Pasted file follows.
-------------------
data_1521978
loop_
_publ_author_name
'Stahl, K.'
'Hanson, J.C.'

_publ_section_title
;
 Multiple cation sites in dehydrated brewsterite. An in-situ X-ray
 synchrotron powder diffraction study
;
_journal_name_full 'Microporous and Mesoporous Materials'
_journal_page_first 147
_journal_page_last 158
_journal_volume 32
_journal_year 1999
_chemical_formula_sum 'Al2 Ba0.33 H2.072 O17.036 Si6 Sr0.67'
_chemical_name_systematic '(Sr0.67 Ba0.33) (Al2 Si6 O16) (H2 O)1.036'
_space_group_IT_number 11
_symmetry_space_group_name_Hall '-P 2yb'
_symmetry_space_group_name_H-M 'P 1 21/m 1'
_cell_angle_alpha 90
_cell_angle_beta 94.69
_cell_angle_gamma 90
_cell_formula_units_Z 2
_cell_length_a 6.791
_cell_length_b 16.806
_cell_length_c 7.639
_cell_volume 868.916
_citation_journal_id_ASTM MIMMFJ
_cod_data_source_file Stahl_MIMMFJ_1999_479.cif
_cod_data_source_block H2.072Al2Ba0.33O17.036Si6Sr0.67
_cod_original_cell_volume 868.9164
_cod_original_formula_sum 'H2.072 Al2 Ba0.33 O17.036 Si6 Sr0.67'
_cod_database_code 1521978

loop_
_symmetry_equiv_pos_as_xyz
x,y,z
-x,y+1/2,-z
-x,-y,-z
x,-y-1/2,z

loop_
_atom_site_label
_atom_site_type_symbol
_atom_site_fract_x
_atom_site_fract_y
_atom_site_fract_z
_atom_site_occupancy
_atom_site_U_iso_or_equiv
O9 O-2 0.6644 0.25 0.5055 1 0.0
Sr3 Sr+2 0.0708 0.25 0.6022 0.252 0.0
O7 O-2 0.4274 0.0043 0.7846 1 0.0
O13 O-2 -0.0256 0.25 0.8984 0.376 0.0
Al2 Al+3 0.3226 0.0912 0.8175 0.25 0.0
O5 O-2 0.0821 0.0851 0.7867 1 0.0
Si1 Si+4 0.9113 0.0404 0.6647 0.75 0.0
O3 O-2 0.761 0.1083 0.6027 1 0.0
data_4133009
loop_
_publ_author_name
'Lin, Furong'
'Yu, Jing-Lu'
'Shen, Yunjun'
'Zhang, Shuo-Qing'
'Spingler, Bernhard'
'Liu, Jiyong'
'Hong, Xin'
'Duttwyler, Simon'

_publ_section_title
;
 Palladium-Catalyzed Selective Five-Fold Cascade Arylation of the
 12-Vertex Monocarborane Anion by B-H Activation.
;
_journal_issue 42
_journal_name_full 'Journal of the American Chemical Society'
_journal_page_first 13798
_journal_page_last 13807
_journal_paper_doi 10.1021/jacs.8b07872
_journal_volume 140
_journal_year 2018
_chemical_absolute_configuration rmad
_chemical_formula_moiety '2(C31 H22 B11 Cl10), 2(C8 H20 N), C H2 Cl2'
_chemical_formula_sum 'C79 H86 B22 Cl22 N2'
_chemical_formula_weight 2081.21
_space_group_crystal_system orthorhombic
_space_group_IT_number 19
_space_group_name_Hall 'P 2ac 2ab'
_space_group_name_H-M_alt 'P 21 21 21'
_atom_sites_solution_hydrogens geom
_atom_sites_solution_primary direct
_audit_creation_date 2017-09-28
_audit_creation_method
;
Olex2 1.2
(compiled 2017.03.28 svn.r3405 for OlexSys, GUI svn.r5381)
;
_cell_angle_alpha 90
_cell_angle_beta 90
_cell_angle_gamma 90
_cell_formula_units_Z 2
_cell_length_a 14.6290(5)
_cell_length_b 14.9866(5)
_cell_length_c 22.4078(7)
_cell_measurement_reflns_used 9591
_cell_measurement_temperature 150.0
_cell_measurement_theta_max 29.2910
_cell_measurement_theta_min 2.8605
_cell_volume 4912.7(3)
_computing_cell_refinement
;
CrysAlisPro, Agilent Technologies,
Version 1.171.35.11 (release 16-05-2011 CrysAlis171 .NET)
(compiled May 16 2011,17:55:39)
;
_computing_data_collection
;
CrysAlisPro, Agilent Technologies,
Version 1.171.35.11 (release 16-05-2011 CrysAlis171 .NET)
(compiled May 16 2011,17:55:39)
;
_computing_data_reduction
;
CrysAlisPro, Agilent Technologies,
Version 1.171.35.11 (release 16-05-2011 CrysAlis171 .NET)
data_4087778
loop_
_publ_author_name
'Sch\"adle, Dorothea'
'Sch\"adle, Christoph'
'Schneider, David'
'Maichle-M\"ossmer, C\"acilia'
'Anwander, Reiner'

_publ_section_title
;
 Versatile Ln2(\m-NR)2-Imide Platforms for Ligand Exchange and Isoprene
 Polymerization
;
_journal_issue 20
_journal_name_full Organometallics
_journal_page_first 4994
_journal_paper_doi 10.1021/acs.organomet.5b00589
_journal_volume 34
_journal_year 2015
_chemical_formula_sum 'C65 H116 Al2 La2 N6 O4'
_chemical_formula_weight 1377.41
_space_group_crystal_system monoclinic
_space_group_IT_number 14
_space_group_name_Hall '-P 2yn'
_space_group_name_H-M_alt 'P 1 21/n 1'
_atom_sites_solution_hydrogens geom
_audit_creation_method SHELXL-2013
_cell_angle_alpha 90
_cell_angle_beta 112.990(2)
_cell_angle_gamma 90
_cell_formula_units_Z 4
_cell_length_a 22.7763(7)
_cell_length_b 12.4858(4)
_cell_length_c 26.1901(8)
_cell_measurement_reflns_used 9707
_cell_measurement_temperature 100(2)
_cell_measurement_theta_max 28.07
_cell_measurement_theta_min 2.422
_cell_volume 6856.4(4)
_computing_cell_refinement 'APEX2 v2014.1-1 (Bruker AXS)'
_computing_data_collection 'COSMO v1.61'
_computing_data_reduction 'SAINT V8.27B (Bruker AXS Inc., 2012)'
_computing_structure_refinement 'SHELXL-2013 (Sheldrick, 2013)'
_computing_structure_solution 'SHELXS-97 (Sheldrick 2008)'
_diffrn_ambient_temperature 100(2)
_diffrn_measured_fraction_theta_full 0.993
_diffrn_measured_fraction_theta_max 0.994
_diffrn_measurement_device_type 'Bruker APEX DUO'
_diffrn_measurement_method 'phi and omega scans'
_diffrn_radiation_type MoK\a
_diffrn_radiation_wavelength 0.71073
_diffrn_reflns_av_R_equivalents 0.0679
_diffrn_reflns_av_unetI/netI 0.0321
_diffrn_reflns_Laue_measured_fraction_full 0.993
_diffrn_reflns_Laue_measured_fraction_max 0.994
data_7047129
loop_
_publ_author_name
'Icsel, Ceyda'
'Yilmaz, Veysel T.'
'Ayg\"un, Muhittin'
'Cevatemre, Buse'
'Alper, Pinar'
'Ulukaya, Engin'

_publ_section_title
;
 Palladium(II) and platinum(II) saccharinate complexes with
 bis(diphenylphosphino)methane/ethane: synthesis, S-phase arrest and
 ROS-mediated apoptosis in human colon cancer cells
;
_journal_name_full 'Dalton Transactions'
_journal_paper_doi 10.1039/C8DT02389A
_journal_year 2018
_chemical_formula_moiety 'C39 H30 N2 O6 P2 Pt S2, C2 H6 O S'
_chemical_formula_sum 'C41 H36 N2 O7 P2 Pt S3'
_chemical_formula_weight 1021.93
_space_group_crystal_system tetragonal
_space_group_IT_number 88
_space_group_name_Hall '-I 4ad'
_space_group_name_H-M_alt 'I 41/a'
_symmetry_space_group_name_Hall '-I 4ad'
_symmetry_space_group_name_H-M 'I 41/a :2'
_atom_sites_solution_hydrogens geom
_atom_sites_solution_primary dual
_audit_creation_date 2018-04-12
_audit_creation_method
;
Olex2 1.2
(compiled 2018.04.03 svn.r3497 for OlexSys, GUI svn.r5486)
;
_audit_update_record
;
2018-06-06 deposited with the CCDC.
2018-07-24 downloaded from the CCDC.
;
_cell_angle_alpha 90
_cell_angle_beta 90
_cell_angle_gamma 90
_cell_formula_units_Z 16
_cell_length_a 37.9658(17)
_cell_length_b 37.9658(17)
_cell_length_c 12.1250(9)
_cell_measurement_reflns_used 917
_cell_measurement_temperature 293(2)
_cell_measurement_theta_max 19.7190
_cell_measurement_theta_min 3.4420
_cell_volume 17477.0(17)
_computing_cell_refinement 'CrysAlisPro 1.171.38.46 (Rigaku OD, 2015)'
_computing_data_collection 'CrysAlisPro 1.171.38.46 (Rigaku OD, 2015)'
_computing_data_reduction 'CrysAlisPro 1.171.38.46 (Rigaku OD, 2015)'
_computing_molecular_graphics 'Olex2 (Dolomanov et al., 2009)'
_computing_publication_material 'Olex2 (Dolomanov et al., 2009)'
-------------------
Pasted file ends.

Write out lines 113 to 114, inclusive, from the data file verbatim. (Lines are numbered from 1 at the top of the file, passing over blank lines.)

;
_computing_data_collection